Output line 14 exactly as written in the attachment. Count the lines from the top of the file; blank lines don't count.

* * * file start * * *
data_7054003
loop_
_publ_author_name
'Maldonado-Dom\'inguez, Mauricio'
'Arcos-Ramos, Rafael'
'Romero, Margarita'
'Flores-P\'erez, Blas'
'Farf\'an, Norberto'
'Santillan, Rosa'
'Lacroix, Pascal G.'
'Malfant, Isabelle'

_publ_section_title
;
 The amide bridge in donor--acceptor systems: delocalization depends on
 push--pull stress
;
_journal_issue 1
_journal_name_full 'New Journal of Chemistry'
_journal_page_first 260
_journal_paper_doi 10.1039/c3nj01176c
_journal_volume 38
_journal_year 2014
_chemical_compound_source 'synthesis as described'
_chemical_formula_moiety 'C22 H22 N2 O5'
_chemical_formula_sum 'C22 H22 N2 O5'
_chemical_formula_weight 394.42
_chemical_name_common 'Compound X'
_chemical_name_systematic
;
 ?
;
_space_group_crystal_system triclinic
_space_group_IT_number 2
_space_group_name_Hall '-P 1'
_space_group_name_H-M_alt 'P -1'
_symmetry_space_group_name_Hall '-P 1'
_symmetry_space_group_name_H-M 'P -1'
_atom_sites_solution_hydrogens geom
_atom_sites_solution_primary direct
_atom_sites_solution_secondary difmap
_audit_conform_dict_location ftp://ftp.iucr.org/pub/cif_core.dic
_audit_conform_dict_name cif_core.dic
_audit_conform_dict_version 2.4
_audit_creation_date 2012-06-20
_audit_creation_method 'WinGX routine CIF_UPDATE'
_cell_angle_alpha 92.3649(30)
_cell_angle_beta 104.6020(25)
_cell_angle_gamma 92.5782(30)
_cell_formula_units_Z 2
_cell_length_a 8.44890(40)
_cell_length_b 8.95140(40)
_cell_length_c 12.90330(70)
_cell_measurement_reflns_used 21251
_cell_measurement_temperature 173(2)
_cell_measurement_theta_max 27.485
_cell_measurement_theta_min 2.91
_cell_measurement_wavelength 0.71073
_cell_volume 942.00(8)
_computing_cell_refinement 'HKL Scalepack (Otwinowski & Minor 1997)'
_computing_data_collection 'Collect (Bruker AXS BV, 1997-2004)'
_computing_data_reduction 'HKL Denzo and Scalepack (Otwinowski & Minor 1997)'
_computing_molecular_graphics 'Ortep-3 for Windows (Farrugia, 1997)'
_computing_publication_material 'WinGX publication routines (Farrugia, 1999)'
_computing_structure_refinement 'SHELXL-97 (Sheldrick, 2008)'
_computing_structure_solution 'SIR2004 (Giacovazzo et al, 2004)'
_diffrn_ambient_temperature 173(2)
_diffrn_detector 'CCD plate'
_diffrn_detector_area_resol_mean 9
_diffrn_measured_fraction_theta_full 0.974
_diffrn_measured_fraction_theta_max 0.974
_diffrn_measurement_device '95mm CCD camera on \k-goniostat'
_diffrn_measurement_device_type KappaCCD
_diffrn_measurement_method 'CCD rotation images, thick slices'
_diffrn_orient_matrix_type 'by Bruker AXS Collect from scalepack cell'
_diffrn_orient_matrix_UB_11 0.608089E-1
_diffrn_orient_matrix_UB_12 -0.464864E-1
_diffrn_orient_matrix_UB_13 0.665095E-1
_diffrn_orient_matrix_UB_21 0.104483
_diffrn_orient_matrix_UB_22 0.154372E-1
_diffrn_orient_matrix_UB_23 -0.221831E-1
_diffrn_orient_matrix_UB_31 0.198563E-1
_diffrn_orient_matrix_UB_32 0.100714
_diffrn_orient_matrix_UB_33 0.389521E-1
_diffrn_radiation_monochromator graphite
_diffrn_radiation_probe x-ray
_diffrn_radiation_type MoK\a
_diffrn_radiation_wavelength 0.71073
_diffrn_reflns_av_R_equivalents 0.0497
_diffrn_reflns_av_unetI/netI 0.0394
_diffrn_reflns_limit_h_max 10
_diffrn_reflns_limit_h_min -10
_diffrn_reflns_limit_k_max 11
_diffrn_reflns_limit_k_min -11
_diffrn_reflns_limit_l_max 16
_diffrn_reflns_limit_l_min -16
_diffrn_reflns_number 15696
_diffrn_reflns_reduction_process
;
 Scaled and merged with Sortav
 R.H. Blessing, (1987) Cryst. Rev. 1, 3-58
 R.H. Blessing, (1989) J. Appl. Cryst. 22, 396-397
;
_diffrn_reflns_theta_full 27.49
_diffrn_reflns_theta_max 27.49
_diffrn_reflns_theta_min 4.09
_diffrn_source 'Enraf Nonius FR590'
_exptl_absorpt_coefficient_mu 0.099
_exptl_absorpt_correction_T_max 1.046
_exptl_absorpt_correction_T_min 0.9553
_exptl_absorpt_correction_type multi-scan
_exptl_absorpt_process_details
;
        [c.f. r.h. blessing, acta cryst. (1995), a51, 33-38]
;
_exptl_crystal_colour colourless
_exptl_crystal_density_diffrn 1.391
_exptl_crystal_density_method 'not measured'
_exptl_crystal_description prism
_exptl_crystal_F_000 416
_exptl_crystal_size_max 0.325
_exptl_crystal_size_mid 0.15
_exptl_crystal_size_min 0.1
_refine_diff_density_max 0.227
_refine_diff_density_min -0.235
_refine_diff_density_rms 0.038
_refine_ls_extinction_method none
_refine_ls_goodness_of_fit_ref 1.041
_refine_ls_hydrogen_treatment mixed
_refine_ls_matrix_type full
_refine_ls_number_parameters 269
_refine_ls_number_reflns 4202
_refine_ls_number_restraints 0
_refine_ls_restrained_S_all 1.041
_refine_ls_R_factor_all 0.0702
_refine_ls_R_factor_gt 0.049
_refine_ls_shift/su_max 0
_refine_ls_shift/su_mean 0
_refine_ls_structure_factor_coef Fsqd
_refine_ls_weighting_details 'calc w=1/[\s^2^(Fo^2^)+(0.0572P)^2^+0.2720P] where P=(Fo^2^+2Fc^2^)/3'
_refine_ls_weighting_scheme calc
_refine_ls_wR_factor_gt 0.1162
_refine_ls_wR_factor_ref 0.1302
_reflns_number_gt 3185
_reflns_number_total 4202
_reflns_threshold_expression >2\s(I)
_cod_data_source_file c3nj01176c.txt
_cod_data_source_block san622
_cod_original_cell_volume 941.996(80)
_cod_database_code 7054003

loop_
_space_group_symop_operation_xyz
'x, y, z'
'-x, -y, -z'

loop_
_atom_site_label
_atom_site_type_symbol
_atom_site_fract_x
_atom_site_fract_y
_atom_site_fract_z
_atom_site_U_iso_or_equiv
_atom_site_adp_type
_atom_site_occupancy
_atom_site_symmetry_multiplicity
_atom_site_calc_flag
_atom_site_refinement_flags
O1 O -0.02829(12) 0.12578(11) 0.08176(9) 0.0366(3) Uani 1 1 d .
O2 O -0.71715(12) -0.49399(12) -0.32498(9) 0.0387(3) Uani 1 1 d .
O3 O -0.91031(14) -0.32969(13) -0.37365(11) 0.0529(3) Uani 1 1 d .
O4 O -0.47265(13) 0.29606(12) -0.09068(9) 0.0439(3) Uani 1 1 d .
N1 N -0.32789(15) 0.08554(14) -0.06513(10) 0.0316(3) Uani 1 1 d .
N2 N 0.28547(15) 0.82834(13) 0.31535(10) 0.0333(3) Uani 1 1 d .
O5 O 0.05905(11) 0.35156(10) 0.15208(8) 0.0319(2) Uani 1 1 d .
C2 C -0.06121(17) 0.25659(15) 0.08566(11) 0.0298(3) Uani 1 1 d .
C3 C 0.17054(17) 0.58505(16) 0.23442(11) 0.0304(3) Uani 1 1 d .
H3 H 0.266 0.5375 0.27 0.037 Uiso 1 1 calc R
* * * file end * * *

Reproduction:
 The amide bridge in donor--acceptor systems: delocalization depends on